China factories pull out all stops to fight trade war

24 April, 2019 12:00 AM printer

Guangzhou: Manufacturers in China facing trade barriers are deploying an array of moves to try to keep foreign customers - giving discounts, tapping tax breaks, trimming workforces and, occasionally, shifting production overseas to skirt tariffs.

Tit-for-tat tariffs from the China-US trade war have been costly for many. Adding to the strain on Chinese manufacturers have been European Union duties on Chinese products ranging from electric bikes to solar panels, report agencies.

March brought some encouraging news for manufacturers. Industrial output rose at its fastest rate since mid-2014 and exports rebounded more than expected, while first-quarter growth was better than expected.

Still, some manufacturers who depend on US sales are struggling.

At the Canton Fair in southern China's Guangzhou city during the past week, manufacturers put on a brave face, but feared that they will need to take more measures to survive, if Beijing and Washington fail to seal a trade deal.

Botou Golden Integrity Roll Forming Machine lost some US customers when tariffs pushed up prices for its machines making light steel girders and bars for building frames, according to Hope Ha, a saleswoman.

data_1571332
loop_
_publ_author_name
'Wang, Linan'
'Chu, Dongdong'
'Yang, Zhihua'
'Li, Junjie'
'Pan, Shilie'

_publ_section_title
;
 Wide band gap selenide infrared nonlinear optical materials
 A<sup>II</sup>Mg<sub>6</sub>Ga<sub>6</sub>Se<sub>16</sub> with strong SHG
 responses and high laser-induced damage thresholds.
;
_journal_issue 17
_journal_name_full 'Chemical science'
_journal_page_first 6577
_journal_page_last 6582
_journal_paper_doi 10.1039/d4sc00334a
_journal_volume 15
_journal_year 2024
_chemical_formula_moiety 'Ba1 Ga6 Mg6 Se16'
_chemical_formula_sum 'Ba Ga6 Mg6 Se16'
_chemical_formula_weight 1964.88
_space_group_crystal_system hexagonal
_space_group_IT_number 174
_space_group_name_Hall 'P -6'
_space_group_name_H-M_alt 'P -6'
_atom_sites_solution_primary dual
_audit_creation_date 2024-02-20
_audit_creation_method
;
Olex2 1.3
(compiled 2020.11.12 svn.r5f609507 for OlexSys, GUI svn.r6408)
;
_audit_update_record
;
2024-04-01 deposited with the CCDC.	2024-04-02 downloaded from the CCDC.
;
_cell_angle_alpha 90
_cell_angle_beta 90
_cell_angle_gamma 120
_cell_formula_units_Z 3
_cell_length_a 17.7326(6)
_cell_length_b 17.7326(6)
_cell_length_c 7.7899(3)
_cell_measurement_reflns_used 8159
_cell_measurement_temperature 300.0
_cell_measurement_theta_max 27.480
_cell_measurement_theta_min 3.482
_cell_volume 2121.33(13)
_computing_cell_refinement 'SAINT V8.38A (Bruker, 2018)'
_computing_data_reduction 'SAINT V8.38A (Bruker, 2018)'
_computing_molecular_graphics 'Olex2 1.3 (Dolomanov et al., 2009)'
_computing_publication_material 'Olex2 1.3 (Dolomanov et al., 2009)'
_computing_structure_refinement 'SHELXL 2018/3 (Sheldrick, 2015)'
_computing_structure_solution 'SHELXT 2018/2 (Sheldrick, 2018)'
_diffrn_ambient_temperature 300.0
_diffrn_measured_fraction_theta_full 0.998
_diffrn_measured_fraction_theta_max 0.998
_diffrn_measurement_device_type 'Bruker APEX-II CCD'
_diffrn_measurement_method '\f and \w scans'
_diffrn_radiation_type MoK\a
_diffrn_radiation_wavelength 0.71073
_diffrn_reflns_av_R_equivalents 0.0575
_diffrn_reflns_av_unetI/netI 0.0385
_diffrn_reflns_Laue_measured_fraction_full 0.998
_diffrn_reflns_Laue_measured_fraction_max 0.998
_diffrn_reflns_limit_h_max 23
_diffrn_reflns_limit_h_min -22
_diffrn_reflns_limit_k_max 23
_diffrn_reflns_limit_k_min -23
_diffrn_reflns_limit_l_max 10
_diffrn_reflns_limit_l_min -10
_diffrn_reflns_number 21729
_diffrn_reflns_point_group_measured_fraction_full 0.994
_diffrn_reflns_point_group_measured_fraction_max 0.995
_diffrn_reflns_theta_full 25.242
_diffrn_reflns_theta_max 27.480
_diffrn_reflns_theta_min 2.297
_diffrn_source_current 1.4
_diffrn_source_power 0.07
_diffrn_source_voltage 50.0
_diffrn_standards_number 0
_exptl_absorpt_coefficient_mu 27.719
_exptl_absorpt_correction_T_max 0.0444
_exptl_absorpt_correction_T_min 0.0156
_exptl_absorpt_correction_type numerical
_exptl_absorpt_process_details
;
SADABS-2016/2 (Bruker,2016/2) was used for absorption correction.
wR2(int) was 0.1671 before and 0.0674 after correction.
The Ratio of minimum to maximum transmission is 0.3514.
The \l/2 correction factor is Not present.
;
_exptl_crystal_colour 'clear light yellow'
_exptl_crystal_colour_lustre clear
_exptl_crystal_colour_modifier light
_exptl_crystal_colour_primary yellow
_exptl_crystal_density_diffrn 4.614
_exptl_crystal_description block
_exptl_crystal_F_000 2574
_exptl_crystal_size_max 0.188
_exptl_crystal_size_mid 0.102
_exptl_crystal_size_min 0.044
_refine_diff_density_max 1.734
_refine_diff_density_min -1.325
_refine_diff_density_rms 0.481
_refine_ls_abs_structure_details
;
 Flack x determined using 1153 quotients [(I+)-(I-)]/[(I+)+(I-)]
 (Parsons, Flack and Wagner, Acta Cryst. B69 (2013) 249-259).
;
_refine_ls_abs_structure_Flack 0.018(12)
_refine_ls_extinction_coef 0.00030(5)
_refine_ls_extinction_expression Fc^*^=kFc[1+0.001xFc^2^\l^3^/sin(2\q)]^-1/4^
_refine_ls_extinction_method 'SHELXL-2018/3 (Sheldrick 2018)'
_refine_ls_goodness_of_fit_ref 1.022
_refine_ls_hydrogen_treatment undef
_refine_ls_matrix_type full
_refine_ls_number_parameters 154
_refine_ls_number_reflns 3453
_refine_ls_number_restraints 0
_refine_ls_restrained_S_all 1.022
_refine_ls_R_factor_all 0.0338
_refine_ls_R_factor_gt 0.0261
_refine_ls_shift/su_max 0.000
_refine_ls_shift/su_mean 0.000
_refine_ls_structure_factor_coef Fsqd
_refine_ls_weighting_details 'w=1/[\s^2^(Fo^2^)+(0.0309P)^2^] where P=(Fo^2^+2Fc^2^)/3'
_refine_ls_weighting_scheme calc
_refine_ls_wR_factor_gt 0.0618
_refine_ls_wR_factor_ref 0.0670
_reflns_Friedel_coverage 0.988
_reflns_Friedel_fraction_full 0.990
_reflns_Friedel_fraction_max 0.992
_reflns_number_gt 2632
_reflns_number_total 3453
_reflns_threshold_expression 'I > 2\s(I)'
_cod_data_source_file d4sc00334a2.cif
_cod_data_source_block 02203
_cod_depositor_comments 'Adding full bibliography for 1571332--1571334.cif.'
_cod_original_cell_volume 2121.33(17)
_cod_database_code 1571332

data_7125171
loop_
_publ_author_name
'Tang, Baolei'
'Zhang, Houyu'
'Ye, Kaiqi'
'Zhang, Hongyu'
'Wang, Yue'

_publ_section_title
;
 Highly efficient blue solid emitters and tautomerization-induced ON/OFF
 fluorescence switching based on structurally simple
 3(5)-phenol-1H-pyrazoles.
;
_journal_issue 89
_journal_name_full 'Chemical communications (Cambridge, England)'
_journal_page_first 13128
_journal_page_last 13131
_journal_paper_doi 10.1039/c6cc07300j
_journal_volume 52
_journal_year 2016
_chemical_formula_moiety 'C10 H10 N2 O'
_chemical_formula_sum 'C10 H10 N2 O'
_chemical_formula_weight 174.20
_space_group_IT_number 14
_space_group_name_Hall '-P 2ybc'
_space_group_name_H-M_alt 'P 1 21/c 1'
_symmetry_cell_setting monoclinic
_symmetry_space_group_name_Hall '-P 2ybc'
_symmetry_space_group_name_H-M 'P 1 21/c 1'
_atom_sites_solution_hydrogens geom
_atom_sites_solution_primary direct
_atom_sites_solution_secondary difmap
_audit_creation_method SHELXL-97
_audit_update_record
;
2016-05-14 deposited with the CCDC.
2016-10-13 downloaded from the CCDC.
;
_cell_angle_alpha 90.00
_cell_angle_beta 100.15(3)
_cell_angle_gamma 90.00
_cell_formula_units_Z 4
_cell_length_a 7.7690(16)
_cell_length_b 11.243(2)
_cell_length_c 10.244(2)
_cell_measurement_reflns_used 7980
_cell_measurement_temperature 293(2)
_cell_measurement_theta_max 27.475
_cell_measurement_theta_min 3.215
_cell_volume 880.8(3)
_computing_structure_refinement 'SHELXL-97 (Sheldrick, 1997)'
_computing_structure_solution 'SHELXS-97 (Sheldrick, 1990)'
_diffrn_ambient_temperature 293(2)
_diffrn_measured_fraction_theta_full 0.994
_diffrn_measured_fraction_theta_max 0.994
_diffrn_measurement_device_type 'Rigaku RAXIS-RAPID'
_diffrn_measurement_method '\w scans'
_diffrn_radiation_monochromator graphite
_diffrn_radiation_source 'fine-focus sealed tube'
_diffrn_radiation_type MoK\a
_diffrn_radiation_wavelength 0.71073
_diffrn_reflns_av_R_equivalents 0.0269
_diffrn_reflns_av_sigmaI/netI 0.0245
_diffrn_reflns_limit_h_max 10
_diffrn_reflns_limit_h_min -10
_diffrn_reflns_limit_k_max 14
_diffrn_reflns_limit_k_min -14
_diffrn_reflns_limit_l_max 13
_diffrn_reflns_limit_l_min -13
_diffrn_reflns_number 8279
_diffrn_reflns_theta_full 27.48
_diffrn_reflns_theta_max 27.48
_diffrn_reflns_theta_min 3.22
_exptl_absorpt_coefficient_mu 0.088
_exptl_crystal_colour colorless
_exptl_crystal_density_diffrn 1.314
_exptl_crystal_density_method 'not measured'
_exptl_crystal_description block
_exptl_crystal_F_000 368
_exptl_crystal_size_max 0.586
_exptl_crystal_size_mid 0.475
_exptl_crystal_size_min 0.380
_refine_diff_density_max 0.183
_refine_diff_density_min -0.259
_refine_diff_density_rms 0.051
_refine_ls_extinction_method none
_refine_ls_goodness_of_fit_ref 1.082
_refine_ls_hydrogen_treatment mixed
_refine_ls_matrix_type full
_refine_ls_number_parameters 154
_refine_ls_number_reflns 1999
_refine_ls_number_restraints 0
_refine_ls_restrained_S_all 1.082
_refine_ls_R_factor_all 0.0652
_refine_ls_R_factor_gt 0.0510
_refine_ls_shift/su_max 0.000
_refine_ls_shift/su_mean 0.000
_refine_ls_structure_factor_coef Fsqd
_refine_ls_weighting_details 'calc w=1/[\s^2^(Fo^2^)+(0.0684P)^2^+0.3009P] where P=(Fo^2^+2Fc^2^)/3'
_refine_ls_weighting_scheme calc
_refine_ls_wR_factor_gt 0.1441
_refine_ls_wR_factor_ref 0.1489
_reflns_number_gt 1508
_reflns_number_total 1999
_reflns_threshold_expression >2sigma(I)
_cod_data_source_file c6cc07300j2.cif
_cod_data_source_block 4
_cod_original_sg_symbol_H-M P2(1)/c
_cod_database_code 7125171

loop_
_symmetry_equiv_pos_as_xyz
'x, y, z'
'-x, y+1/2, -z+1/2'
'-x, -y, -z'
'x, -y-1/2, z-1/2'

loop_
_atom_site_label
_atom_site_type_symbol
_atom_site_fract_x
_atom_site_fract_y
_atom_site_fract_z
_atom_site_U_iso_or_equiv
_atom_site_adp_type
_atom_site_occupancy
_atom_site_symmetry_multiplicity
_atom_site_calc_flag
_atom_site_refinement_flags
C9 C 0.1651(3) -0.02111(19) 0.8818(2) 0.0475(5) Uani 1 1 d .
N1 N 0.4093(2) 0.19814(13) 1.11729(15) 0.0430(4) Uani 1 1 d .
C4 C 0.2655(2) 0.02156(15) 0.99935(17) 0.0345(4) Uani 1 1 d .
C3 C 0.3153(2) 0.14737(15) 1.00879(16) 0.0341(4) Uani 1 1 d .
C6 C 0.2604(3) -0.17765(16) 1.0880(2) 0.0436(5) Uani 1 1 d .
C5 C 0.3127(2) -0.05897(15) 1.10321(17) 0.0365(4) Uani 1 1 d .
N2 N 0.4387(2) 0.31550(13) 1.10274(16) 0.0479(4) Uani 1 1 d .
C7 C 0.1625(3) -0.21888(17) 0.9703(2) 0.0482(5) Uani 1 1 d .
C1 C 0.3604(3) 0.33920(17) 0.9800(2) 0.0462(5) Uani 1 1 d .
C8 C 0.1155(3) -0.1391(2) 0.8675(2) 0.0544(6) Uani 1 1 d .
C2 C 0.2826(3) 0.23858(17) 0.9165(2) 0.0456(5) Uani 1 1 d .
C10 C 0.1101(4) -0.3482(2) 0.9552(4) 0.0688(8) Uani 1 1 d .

It now offers an 8 per cent discount as a sweetener. "We have to give discounts because they pay high tariffs," said Ms Ha.

Ball bearing maker Cixi Fushi Machinery gave long-term customers a 3 to 5 per cent discount, according to representative Jane Wang.

But that was not enough, so the company suspended a product line generating US$30,000 monthly revenue, she said, adding: "We will wait for the agreement and then we will see again."

Some have been able to pass along increased costs. California-based ACOPower has increased prices about 10 to 15 per cent on some of its made-in-China, solar-powered refrigerators, said founder Jeffrey Tang.

"We have no choice," he said. "We must increase the price." He said his portable fridges cannot be made affordably in other countries. But if there is no trade agreement, and tariffs rise, the equation could change.